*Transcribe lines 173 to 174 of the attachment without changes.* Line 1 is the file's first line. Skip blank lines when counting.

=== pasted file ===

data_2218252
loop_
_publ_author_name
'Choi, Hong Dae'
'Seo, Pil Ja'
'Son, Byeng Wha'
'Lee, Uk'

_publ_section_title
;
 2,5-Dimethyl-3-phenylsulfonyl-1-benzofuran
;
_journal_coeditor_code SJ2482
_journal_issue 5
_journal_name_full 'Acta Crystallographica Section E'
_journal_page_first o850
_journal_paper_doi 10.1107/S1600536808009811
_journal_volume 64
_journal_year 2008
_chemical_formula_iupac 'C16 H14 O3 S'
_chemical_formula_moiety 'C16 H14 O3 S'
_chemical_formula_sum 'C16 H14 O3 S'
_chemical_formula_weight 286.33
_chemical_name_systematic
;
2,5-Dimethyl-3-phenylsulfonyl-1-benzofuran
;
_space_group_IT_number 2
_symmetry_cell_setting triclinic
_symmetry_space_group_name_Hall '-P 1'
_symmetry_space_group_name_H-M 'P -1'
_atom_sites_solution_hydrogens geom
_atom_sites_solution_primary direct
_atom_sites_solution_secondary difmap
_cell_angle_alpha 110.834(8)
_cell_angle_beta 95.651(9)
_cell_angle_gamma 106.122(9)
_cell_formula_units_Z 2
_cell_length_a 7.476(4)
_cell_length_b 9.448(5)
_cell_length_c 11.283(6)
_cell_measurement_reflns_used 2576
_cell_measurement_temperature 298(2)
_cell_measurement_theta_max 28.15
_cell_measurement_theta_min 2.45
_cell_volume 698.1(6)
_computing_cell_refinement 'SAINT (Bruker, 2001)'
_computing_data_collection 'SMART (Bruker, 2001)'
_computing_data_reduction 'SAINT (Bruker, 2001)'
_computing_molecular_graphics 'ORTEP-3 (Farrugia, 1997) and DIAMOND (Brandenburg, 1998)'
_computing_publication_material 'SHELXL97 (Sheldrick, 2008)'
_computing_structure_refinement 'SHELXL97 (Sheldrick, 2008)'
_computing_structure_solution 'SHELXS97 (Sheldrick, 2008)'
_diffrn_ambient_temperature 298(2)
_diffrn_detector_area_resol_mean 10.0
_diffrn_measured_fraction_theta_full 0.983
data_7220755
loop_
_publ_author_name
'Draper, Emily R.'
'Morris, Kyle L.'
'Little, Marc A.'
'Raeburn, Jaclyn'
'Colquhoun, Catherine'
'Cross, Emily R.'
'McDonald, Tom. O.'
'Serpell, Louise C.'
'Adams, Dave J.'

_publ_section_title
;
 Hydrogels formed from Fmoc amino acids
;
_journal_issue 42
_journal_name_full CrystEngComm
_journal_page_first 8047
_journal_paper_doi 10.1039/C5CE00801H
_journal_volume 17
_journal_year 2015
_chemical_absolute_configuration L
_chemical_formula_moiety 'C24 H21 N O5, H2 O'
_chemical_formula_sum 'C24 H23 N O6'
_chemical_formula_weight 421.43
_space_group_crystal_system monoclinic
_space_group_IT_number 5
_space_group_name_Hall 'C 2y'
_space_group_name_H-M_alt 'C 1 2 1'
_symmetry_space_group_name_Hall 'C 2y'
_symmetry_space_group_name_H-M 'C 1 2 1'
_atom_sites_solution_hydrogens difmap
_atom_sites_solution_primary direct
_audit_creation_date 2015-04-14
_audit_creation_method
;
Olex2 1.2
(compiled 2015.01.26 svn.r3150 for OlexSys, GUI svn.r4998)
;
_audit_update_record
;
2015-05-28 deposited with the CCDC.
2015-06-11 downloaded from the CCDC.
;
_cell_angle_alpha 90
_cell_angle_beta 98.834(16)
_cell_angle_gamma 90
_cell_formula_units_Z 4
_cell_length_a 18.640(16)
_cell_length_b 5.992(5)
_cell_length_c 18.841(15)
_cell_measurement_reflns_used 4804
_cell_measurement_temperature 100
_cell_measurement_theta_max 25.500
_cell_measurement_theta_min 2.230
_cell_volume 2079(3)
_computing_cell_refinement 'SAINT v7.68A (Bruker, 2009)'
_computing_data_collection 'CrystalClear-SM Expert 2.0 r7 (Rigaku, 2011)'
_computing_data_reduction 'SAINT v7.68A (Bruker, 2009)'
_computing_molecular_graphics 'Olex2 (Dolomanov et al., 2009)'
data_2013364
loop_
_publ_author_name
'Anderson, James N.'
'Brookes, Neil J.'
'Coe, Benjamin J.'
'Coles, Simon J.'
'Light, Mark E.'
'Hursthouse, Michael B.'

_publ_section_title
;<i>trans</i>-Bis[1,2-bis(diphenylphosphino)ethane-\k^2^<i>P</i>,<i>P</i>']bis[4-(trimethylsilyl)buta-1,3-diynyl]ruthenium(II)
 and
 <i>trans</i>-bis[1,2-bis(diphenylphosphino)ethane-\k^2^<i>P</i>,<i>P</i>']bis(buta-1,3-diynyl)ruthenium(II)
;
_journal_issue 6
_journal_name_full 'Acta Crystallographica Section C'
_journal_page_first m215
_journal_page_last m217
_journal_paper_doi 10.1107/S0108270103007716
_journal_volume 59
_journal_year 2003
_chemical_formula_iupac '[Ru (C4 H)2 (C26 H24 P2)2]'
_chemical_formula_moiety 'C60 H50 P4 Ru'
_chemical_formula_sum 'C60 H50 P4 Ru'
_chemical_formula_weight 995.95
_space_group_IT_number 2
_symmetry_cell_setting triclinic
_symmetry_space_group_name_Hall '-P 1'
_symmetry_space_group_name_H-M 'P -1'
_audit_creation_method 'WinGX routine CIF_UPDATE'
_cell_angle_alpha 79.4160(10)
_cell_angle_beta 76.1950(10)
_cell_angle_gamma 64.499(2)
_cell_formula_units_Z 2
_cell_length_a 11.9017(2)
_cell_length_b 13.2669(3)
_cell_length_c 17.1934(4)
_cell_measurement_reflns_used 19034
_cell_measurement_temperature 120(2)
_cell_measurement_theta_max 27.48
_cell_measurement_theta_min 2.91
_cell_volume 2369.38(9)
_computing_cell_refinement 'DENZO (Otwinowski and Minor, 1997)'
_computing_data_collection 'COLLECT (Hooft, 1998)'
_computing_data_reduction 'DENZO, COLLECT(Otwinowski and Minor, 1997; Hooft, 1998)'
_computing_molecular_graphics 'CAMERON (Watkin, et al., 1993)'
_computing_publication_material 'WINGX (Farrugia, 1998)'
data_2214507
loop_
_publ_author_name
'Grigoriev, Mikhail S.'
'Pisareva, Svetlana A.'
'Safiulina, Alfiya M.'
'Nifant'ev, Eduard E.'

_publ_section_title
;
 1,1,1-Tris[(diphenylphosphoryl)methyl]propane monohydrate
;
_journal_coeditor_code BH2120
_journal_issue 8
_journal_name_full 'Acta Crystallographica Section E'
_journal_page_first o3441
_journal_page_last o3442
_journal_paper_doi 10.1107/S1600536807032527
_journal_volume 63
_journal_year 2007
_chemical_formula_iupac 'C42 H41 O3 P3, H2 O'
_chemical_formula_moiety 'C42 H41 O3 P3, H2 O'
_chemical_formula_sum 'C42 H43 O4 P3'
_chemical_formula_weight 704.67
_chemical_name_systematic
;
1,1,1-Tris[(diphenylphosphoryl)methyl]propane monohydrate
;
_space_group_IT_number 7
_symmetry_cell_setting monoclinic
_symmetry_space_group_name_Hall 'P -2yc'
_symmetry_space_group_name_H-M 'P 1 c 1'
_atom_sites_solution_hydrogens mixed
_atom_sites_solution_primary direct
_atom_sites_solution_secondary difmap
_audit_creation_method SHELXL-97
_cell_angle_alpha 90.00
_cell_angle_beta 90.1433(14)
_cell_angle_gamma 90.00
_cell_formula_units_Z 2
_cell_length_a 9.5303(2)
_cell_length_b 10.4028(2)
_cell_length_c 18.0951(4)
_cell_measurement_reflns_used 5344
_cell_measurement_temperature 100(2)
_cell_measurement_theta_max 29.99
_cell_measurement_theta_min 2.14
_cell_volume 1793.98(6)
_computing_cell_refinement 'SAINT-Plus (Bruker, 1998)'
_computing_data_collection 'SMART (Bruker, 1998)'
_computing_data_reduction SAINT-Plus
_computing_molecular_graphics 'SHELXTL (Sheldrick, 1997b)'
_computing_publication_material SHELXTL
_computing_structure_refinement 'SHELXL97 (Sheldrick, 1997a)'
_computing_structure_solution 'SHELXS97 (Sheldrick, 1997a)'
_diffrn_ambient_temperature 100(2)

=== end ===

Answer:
 1,1,1-Tris[(diphenylphosphoryl)methyl]propane monohydrate
;